I had a total panic attack about it, especially in the months prior to it coming out. I thought, maybe people aren’t meant to be this honest. When it came time to say some of these things out loud, I felt terrified and vulnerable. Additionally, looking at all the moments that suddenly didn’t just exist in my computer, but for the whole world to see, there is an incredible sense of fear that people are going to judge you. However, the act of writing something separates you from the material a bit and you start to become proud of how you’ve written it, so you are willing to put it out there in the world. I think what surprised me the most was the things that hit readers the hardest and what people connected too most were actually the things I was most afraid of saying.


4.) You grew up in Madrid, London, New York City. Can you talk about what that was like and how that has affected your writing?


I think the best part about growing up abroad was reading about events in history books and being able to see them. When I was 11, my parents took me to Auschwitz and that was a huge deal. To be that young and to realize that the world is so cruel and full of these horrifying things, it shifted my perspective. It gave me curiosity and empathy for other people’s experiences and a sense of what I should expect from life. Coming from a Mormon culture where people told you this is how life is, that you have the truth, and living around people who didn’t believe the same thing as me has definitely influenced my writing.


5.) Do you ever get writer’s block, and if so, how do you push through it?


I definitely get it! A fellow writer recently told me, “Let go of the problem you need to solve before you start.” That’s the hardest thing for me. I need a better pencil…a different chair…. I make up things I need to solve, and I end up getting so fixated on having the right idea before I begin, that I never begin. When this happens I’ll remind myself that there IS something that works, and the thing that works is sitting at the page and doing it every single day. When you create a ritual and do it long enough, the combination of effort and time, it gives you something.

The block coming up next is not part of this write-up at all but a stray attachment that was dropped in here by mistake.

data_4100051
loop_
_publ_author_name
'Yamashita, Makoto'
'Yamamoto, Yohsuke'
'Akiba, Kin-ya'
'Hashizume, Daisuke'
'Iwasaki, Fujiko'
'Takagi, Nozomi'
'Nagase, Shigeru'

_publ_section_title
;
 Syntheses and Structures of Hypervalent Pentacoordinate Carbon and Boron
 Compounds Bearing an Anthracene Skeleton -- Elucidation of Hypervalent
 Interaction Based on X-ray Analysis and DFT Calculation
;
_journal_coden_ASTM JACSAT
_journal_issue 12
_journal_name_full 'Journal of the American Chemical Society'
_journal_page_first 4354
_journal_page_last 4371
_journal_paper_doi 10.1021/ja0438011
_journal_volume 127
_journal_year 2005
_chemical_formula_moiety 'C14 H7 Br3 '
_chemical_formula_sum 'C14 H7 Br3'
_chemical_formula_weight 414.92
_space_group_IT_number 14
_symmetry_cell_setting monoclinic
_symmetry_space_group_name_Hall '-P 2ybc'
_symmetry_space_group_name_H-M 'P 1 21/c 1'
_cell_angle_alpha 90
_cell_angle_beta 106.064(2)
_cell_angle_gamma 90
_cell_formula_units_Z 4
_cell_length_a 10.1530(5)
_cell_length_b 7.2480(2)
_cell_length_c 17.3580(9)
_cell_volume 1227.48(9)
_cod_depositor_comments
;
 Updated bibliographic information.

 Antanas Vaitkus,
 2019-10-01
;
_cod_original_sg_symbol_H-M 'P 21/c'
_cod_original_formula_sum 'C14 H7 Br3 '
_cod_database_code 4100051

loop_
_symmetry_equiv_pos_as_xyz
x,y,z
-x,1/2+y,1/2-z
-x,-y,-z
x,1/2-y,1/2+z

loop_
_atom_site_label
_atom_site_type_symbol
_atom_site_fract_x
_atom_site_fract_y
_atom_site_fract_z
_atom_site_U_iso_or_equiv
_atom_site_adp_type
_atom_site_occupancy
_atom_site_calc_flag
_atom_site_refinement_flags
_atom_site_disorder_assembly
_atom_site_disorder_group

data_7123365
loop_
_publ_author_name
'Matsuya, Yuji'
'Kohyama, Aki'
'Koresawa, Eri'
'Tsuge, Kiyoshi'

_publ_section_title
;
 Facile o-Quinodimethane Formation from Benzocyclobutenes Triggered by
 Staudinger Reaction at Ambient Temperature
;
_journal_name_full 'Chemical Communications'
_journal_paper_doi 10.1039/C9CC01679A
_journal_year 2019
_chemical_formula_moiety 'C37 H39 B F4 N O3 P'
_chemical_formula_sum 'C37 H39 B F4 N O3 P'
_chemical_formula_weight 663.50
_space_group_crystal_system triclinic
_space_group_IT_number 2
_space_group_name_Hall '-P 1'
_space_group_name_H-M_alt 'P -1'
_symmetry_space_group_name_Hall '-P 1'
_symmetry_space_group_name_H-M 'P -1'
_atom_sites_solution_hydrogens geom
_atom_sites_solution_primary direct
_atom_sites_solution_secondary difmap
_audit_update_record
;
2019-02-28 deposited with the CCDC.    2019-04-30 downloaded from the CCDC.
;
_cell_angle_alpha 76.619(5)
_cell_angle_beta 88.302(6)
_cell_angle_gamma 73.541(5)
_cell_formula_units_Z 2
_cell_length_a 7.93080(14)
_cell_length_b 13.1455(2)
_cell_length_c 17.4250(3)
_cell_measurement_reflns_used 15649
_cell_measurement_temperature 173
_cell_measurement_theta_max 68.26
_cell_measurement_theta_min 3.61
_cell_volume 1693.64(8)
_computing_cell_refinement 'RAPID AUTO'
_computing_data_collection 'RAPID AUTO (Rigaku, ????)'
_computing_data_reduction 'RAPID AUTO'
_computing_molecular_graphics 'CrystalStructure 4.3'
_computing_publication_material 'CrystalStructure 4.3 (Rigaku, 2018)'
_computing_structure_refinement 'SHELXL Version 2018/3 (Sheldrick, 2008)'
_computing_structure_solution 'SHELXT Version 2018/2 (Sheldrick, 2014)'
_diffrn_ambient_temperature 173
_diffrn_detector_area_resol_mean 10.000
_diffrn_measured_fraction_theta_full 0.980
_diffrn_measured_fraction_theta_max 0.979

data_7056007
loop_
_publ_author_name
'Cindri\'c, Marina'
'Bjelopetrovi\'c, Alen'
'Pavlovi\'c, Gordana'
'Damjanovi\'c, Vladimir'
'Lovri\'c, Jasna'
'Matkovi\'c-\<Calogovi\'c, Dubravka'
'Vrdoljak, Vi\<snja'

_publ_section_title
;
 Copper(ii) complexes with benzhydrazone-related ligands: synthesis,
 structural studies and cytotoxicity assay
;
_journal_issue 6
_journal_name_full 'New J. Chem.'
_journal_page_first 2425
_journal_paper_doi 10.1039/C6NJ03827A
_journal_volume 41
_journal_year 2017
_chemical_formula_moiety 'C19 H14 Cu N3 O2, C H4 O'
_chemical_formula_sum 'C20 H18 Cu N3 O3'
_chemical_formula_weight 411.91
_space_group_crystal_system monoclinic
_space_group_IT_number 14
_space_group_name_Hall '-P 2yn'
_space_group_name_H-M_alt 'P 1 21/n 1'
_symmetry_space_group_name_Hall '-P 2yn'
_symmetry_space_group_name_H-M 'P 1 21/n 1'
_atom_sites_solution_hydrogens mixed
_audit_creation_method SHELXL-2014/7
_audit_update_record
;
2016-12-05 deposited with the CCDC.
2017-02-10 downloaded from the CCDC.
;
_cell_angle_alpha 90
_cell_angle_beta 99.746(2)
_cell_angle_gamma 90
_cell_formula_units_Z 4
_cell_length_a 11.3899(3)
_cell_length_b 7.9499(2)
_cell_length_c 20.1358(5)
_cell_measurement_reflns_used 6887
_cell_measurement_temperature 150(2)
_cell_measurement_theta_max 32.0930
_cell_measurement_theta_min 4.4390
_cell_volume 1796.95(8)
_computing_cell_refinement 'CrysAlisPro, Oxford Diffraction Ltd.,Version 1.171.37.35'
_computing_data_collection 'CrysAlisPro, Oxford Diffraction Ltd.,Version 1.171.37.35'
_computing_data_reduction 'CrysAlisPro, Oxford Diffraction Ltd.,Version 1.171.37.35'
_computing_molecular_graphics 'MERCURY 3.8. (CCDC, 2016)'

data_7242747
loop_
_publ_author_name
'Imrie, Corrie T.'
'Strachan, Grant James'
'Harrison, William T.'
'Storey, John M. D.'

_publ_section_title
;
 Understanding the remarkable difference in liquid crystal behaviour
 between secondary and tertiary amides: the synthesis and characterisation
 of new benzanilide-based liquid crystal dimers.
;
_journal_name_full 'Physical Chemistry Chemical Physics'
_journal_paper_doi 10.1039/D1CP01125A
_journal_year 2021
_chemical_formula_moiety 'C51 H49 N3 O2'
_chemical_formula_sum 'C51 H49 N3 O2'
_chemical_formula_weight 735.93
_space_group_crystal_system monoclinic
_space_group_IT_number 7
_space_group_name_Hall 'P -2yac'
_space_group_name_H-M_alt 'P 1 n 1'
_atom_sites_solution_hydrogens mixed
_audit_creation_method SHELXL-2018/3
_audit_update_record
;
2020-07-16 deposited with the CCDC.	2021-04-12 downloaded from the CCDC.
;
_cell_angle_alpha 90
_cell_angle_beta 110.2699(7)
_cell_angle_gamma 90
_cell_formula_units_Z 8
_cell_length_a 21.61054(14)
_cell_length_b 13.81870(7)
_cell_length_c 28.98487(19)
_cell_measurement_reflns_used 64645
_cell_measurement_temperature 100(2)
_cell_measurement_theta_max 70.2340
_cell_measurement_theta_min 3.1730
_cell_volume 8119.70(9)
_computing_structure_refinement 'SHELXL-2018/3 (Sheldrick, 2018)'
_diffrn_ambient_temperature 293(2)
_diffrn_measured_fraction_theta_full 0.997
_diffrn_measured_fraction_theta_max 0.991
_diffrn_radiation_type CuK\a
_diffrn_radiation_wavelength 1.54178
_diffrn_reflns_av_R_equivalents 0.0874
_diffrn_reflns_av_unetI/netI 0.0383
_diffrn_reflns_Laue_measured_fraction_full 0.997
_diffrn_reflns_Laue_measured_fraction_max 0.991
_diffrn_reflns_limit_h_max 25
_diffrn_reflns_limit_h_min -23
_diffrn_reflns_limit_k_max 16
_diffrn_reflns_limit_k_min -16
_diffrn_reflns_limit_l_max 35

6.) You are a story scout for This American Life. How did you get the job and what was your process for finding stand-out stories?


For three years I ran a variety show in New York City and I would scout talent for that show. I would try and find original voices that I liked and fit my taste. At the time I had also contributed to This American Life and through that relationship I was able to start trying to find stories for the show. My favorite stories are the ones that are really surprising. They take a lot of turns and put you on the edge of seat. They make you ask yourself how did anyone find this incredible story? Also, when a storyteller or writer is able to put into words what you’ve been thinking and feeling and shift your perspective so that you are able to see it in a way that you’ve never been used to is what makes a story stand-out.